Apple’s iPhone celebrated its 15th birthday this week (if that doesn’t make you feel old, I don’t know what will). Since its launch, the iPhone has been through 33 different models and Apple’s market capitalization has risen from $174 billion to $3 trillion.
In addition to making Apple shareholders much better off, the iPhone is also responsible for reinventing an entire industry– fintech. While fintech did indeed exist before smartphones and app stores, it was quite basic. As an example, check out Jim Bruene’s 2006 post titled, SMS Banking: Will it Work in the United States?.
Without the invention of the iPhone, smartphones would likely be around today– Blackberry and Palm Pilot would have gotten us here eventually. However, they probably wouldn’t have advanced as quickly as Apple did, and therefore wouldn’t have upended so many industries so quickly. So in celebration of the iPhone’s 15th birthday, here’s a look at how the big idea behind the small, rectangular device reinvented fintech to become what we know today.
Most people carry their phone on their person (or at least within arm’s reach) at all times. According to a 2021 study of smartphone usage statistics, 79% of users have their phone with them at least 22 hours each day, 22% of users check their phone every few minutes, and 51% of users look at it a few times per hour. These devices (and the information that they carry) have essentially become an extension of ourselves.
When your customers have their device nearby for all but two hours of each day, it not only gives them access to interact with your company and brand, it also offers you access to interact with them. Compare this to pre-iPhone era. Customers were only interacting with you when they were physically in a branch location, opening a piece of direct mail, or using their PC. Today, when a nagging thought comes up about their budget or investment information, they no longer have to jot it down to remember to look it up later. Instead, they can simply open an app on their phone to get their answer.
According to the study referenced above, the average smartphone user has 63 interactions with their phone each day. Some of those interactions are thanks to the user receiving alerts or push notifications, which Apple launched in 2009.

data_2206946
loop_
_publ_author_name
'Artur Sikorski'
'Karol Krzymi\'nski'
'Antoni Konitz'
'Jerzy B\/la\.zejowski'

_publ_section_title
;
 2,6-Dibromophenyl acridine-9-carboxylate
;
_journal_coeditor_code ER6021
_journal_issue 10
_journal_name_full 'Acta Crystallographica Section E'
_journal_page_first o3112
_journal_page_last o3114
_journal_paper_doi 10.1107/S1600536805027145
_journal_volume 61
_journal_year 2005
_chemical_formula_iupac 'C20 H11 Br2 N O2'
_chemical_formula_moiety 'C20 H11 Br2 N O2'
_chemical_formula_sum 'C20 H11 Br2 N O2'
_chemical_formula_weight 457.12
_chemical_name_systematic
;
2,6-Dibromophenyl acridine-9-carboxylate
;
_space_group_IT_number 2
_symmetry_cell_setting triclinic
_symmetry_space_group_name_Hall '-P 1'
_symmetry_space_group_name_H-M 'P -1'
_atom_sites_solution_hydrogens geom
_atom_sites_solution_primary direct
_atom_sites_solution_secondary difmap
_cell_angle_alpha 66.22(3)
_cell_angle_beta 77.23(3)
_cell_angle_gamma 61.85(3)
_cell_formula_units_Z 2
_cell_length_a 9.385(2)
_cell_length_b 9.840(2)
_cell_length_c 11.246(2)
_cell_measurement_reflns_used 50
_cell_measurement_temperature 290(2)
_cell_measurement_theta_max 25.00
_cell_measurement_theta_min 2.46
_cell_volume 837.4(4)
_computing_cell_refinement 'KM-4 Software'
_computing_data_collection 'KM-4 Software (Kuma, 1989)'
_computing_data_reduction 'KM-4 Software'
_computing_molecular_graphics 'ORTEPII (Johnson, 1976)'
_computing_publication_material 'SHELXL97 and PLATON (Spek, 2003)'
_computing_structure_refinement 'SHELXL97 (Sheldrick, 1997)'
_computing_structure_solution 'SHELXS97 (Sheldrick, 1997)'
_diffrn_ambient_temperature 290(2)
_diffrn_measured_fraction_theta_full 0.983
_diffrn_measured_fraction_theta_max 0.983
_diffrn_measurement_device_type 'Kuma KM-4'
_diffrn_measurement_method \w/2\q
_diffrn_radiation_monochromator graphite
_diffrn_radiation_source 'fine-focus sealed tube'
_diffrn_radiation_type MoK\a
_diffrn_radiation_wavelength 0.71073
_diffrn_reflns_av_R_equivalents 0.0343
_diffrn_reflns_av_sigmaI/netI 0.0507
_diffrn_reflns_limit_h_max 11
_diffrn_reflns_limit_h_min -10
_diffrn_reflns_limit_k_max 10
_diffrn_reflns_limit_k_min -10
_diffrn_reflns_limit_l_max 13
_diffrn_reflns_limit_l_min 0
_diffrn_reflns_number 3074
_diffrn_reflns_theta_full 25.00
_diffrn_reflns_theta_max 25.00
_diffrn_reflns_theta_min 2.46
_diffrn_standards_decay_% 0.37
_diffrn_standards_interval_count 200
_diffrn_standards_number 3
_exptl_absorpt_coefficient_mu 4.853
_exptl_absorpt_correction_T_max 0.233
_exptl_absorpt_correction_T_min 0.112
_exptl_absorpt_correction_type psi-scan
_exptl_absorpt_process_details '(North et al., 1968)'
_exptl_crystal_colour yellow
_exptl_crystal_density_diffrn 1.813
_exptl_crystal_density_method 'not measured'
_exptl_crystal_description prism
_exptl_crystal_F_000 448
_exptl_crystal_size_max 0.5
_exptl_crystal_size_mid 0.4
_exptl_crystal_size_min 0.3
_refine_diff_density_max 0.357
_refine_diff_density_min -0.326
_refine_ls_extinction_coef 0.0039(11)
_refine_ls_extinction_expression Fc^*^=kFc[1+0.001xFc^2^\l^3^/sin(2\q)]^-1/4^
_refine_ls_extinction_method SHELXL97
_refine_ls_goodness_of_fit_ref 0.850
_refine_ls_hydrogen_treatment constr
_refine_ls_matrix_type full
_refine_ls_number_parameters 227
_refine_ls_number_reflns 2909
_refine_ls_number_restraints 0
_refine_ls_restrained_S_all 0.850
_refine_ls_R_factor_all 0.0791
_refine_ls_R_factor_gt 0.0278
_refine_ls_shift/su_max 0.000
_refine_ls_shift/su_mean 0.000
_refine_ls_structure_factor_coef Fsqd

When used properly, push notifications can be a powerful tool to prompt users to take important action. Others are useful for simply promoting brand awareness. With the advent of the iPhone and push notifications, reminding customers that you still exist became much easier.
From SMS to GUI
Simply put, the iPhone helped take banks’ and fintechs’ digital customer interactions outside of strictly texting and email. The graphical user interface behind phone’s screen brought a new world to the user’s fingertips. Users were no longer limited to checking their balance or making simple transfers. Mobile apps opened up capabilities to do anything they could do online and (in many cases) in person in a bank branch.
Independent developers increasing competition
When you think of the expertise and capital required to start a bank vs. the requirements to launch a fintech, there are gaping differences. Thanks to an increasingly large talent pool of developers, anyone with a viable fintech product or service has the ability to compete with traditional banks by launching their own app in the app store.
Increased competition from fintechs has been overall healthy for the financial services industry and has made end consumers better off. When customers are unable to find a product they like or even when they have been rejected by a traditional bank, fintechs have consistently proven to meet their needs.
Apple launched Touch ID in 2013 and in 2014 it was made available for third party apps to authenticate users. More recently, the company launched Face ID in 2017 to facilitate authentication. While fingerprint and facial recognition technology pre-dates the iPhone, it didn’t come on a pocket-sized device that consumers carry around with them.
Having biometric authentication technology available to verify the identity of users each of the 63 times they open their phone each day has made every day tasks safer for banks, fintechs, and users.